Is a pavlova usually on your Christmas menu like it is for us?



  1. Thanks for sharing this one, might need to be a replacement for trifle. I did your trick and didn't have my glasses on when I bought the 2ltr custard and it expires on 22nd December! Bah! Looks like we'll be having trifle early this year!

    1. Ha ha Barb! I make lots of mistakes like that when I am shopping. I really need to remember to carry them with me. Enjoy your early trifle!

  2. My mum always makes a trifle and I don't really like trifle. Might be an idea to make a pavlova to bring along. Thanks for the recipe. If I make one I'll let you know how it turned out cos I'll be using your recipe. Thanks for sharing.

    1. Yes Elablue, do let me know. The recipe has never let me down but I am careful to make sure the eggs are at room temperature before beating. Often I forget to take them out of the fridge earlier.

    2. I've always fancied making 1 and thought they were really difficult to make so going to go for it.

    3. Elablue, this is a particularly easy one as you just throw all the ingredients in together unlike other recipes for pavlova. I am sure you will love it.

  3. Yum!!! We are having a huge family Christmas at my son's but the pav will be bought. Merry Christmas and peace, good health, and happiness for 2014:)

  4. Enjoy Christmas with your family. I am sure it will be a lot of fun for you all. I hope it is a happy and peaceful time for you all and that 2014 brings much joy and good health.

  5. I have seen this before and yours looks beautiful! I looked it up as I had never heard the name! This is something I would like to try - it just looks so elegant! Thank you for the information and recipe.

  6. Kathy, thanks for the compliment but that photo is from the cookbook. I will be baking mine just before Christmas. I have friends in the US and they had never heard of a pavlova. It was named after the ballerina Anna Pavlova who toured both Australia and New Zealand many years ago and the Kiwis (New Zealanders) say that a chef in a hotel she was staying when in NZ made the dessert for her and named it in her honour. Aussies and Kiwis fight over the origins of the pavlova regardless. We always engage in friendly rivalry!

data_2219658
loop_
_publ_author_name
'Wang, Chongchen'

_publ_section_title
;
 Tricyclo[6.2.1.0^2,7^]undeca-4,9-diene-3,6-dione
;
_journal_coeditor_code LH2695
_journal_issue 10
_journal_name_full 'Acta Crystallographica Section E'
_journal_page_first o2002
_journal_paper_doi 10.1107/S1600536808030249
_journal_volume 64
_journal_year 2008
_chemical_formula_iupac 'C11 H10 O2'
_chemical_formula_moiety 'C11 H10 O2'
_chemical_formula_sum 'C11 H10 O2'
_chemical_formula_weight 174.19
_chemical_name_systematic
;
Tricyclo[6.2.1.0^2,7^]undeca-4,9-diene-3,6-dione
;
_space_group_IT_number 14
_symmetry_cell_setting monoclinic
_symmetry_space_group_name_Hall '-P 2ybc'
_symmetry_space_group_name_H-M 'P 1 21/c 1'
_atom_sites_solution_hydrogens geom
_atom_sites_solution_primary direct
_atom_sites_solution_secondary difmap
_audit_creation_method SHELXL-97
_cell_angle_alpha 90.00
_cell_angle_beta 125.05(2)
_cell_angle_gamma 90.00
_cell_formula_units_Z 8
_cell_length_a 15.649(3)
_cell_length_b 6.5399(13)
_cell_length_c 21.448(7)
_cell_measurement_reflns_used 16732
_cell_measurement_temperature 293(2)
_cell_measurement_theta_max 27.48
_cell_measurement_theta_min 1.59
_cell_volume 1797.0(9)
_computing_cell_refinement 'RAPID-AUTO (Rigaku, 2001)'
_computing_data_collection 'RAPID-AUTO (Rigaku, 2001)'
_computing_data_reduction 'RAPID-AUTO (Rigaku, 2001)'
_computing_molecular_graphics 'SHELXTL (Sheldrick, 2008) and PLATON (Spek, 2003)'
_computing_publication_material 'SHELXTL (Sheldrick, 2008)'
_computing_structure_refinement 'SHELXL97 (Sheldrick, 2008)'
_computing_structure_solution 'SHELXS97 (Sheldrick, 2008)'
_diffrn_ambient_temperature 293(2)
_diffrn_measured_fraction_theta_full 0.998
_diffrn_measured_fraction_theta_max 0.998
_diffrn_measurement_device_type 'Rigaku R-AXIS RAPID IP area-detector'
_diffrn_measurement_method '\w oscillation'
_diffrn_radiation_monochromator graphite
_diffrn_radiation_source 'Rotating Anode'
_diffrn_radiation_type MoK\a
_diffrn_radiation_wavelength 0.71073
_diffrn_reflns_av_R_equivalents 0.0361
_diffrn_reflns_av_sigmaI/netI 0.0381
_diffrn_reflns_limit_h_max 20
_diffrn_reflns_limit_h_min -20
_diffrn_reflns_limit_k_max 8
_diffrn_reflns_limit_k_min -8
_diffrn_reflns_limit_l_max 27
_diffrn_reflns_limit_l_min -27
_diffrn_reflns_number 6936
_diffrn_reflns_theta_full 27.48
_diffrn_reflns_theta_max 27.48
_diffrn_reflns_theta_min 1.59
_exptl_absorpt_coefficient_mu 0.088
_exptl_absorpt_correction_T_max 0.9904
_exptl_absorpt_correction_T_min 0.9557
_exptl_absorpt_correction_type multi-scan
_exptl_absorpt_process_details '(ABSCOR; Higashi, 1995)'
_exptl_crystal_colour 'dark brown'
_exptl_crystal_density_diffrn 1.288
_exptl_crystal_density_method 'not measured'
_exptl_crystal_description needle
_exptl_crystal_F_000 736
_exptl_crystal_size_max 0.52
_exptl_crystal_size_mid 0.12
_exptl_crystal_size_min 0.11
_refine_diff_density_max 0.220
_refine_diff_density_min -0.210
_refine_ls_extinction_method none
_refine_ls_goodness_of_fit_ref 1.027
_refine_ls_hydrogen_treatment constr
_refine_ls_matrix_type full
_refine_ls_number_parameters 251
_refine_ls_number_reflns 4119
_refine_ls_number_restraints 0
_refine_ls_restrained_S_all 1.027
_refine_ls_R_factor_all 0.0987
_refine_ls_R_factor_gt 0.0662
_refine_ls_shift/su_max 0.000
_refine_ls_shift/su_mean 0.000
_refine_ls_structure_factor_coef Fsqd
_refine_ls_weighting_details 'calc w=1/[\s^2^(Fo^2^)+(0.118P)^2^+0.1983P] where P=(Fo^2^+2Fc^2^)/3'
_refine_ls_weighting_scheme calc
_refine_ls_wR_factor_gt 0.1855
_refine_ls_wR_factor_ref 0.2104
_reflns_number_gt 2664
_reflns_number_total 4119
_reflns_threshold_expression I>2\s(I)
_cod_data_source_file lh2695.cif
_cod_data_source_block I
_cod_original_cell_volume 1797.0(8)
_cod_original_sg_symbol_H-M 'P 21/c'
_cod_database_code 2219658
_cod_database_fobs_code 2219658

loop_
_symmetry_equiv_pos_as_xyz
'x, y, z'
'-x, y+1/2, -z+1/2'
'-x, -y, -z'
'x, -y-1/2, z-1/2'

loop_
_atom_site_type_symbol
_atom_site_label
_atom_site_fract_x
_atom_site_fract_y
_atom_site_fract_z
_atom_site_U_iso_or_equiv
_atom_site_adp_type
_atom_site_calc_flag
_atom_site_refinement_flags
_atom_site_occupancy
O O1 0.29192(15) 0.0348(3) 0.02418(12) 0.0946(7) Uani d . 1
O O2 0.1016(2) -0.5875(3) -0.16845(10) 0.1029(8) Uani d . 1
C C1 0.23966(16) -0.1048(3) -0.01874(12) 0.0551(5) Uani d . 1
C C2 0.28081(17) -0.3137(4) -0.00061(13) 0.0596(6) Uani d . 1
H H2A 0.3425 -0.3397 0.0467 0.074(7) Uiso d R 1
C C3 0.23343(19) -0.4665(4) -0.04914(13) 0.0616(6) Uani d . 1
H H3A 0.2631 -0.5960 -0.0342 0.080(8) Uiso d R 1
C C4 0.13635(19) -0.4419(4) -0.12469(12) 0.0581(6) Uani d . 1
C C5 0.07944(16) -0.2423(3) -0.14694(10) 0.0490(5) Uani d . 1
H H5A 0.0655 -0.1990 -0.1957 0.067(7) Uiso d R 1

7. I'm sure yours look just as elegant! Thank you for the story, I just love knowing how and why things are the way they are. I also LOVE family traditions! :)

  8. Our tradition is trifle, and an alcoholic one at that, pavs were not our thing.

  9. Thank you Chel for this great recipe - crunchy with marshmallow centres just like you said - yum. I'm the delegated pav lady at our family Xmas dinners. This year we're having a belated Xmas with the family in mid-January, so tried this recipe, making it into 6 individual ones for Hubby and I - for our quiet day at home - and 4 more to enjoy later. This pav will definitely be making an appearance with us when we go down to our daughter's.

  10. Glad you like it, Maddie. I am glad the pav is finished now and I can get back to my normal eating patterns now. LOL!

  11. I would like to try this but I wonder if tbe boiling water sets the egg whites? I am in UK and never had much success with pavlova.

  12. Maureen, from memory I add the boiling water last and then start beating and I have never had a fail. Just make sure you follow the guidelines at the beginning of the post about using older and room temperature eggs, etc. I have given up sugar since last Christmas so am tossing up whether to make one with dextrose which is a but more 'iffy' to make than this recipe.,

  13. I have this book and all the recipes wonderful